USP Ushers in Sweeping Changes to Rules for Hospital and Retail Pharmacies

January 29, 2019
Kenneth Maxik, MBA, MBB, FACHE

Health-System Edition, January 2019, Volume 8, Issue 1

Regardless of whether they suggested revisions to latest standards, they must prepare for new compounding regulations.

In spring 2018, the United States Pharmacopeia (USP) announced plans to revise general chapters <795> and <797>, which set standards for compounding nonsterile and sterile preparations. The goal was to better align these 2 chapters with USP <800> (“Hazardous Drugs — Handling in Healthcare Settings”), which was published in 2016 and goes into effect December 1, 2019.

The USP unveiled its proposed revision to <795> on March 30, 2018, with a public comment period that ended on July 31, 2018. The proposed revision for <797> followed on July 27, 2018, with a public comment period that closed on November 30, 2018. Whether feedback was submitted before the deadlines, facilities that perform nonsterile or sterile compounding must understand the proposed changes and determine the potential impact if they take effect. Below are revisions that merit attention.


One of the most notable changes introduced in this chapter is a redefinition of what constitutes “nonsterile compounding.” This could mean that facilities that previously did not consider themselves to compound drugs would now be subject to USP <795> standards. The introduction to this chapter specifies that the practice of reconstituting a powder to make a suspension, although not considered compounding if dispensed immediately to a patient, will now represent nonsterile compound- ing if the suspension is stored for future use. This will have numerous ramifications for pharmacists and facilities that previously stored suspensions without having to operate by the guidelines set for compounding pharmacies.

Requirement for Dedicated Space

Section 4 of <795> expands upon a requirement that “compounding facilities must have a space that is specifically designated for compounding.” As written, this section is subject to interpretation because the USP provides no clear definition of what constitutes a “designated space,” only that such an area must be “separated from areas not directly related to compounding.” Although a simpler solution could be feasible, it is also possible that this revision mandates a separate room dedicated solely to nonsterile compounding. If facilities do not have such a room to spare, this could necessitate new and expensive construction.

Requirement for Dedicated Staff

Section 1 of <795> also newly states that any compounding facility must provide a staff member who is uniquely responsible for training on nonsterile compounding, assuring that competencies are done, record keeping, and conducting observational studies, among other duties. For smaller facilities, with a pharmacy staff of, say, 2 people, this new requirement could necessitate hiring new personnel or bringing in a third party for training, either of which would weigh on a facility’s budget.


This chapter also brings fundamental change to the medication compounding model. The previous version of <797> outlined 3 categories of compounded sterile products: low, medium and high risk. The proposed revision to <797> consolidates that into 2: categories 1 and 2. This shift is likely to have the greatest impact on facilities that were formerly classified as medium-risk compounders, which describes most hospitals in the United States. Many of these facilities will now graduate to a higher level of compounding risk in category 2 and, as such, will have a higher bar to clear to remain in compliance.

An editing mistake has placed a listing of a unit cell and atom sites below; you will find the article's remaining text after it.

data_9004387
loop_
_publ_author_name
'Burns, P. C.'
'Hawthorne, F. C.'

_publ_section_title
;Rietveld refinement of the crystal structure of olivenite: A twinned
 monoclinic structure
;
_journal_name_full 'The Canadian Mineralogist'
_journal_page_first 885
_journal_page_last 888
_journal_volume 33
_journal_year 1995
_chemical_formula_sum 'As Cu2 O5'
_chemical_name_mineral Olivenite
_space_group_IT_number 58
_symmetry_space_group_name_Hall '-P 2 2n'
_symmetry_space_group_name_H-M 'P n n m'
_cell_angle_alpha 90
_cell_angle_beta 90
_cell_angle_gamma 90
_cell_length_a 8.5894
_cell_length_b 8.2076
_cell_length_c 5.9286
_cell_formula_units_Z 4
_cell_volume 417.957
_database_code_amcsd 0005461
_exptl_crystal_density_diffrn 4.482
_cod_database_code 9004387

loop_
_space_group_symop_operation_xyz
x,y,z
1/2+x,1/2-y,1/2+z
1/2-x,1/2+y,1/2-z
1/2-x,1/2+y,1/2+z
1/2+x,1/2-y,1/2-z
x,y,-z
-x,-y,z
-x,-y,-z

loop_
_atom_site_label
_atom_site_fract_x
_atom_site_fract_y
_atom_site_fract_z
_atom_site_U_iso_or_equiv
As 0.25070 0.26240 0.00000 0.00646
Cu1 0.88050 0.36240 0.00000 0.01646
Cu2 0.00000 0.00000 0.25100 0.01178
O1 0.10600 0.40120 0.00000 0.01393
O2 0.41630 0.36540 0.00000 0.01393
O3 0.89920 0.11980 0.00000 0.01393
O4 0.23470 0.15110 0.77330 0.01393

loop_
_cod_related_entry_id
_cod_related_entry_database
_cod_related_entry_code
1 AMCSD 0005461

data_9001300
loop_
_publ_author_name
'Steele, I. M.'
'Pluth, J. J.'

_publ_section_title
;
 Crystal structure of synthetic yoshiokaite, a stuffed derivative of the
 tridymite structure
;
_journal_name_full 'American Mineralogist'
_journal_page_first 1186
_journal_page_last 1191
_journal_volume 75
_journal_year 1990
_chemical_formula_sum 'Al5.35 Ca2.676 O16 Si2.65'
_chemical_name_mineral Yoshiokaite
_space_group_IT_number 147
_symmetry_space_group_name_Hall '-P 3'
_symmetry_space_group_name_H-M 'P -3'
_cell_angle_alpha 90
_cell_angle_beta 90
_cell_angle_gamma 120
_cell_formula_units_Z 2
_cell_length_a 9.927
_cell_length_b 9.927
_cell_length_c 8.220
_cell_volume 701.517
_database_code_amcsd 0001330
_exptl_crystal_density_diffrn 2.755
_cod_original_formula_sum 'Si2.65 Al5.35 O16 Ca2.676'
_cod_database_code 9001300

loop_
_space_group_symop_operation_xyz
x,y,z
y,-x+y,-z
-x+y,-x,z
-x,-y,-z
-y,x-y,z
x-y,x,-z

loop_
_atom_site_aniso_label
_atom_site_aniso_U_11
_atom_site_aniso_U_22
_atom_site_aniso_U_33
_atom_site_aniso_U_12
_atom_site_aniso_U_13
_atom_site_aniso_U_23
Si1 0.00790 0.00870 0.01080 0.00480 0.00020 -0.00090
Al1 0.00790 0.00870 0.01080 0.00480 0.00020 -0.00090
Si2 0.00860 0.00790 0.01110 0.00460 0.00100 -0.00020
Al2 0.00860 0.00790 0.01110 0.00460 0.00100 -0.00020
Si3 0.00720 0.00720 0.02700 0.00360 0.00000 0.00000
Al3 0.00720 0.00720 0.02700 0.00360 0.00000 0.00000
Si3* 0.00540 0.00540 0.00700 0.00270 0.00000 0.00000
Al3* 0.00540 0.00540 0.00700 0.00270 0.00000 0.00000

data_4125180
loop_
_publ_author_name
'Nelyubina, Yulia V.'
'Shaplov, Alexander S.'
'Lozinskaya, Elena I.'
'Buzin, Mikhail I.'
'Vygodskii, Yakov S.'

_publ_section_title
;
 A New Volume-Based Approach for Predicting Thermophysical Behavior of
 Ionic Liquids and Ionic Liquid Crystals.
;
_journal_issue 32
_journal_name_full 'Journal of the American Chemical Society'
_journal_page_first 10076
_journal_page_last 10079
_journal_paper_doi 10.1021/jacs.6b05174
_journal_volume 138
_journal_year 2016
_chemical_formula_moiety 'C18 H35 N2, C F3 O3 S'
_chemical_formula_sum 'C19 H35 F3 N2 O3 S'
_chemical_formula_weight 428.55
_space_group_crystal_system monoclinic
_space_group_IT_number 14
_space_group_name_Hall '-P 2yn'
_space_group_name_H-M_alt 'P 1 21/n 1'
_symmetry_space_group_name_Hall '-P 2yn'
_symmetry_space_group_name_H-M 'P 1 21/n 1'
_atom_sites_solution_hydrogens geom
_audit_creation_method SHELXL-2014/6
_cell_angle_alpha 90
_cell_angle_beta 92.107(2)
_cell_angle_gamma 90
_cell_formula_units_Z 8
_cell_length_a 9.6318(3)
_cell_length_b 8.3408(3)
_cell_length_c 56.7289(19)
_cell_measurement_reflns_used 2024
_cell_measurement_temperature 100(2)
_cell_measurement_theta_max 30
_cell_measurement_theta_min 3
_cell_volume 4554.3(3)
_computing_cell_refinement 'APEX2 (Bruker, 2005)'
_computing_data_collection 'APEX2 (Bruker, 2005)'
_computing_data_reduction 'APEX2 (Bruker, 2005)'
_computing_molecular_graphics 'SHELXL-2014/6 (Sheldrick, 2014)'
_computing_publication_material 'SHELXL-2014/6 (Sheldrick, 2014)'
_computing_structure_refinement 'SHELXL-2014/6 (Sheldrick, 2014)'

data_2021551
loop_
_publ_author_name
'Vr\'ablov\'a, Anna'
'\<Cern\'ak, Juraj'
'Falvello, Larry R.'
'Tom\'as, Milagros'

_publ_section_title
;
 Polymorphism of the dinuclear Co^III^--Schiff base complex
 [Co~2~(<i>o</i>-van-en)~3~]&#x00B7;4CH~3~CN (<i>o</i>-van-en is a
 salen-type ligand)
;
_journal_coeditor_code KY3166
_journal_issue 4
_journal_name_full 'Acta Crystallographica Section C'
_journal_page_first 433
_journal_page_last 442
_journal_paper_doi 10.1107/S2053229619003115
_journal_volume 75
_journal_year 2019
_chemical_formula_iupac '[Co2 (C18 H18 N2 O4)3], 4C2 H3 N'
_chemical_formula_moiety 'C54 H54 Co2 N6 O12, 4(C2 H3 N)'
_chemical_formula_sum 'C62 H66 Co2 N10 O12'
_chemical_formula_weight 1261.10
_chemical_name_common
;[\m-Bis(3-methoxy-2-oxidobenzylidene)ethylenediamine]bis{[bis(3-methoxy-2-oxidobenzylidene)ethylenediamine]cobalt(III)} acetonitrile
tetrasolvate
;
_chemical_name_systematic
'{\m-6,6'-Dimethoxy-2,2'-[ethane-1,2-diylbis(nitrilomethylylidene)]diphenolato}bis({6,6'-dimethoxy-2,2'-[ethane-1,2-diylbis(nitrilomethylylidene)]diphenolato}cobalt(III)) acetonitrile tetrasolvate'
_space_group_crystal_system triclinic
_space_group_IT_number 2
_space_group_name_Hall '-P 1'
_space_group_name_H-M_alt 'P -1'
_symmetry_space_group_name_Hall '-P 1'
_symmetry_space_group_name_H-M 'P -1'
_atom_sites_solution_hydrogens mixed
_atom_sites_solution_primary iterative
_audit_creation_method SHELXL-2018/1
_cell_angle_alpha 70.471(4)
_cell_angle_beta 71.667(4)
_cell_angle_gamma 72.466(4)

Among the new rules of which facility managers must be aware is a greater investment of time. Previously, mandatory checks, such as glove fingertip testing and media fill testing, were done annually, but <797> will now mandate that these be performed semi-annually. Those responsible for this quality assurance will now effectively have their workload doubled. In a midsize facility, with 25 employees, for example, the process, including testing mechanics, training, and visual observations, could be estimated to take 2 hours per employee. That represents an additional 50 hours of work, not to mention a doubling in the cost of supplies.

Similarly, the requirement for surface sampling, which is wiping surfaces in various compounding areas to test for bacterial contamination, is mandated to be done monthly in the new version of <797>. The previous version required that this testing need only be done “periodically,” with that term defined loosely. For most facilities, then, this redefinition will result in additional time requirements.

USP <797> also introduces a new definition of what constitutes compounding. In the case of a bag-and-vial system, in which a medication vial is attached, with adaptor, to the bag that it needs to be mixed in for infusion, if a nurse attaches the bag and vial, that is not regarded as compounding. However, if a batch of bags and vials are being attached within the pharmacy, to be put into different automated dispensing cabinets, that process is now considered “sterile compounding” and would need to be done inside an International Organization for Standardization Class 5 hood.


Given the breadth of new likely requirements, it is incumbent on facility managers to assess their operations to determine what compliance issues might arise if USP <795> and <797> are implemented as written. In the case of <797>, they had an opportunity, before November 30, to write to the USP to request clarification or make a well-reasoned case for revisions to the chapter before it is formalized. In any case, this latest regulatory activity needs to be on the radar of any facilities that compound medication for patients.

Kenneth Maxik, MBA, MBB, FACHE, is the director of patient safety and compliance at CompleteRx in Lexington, Kentucky.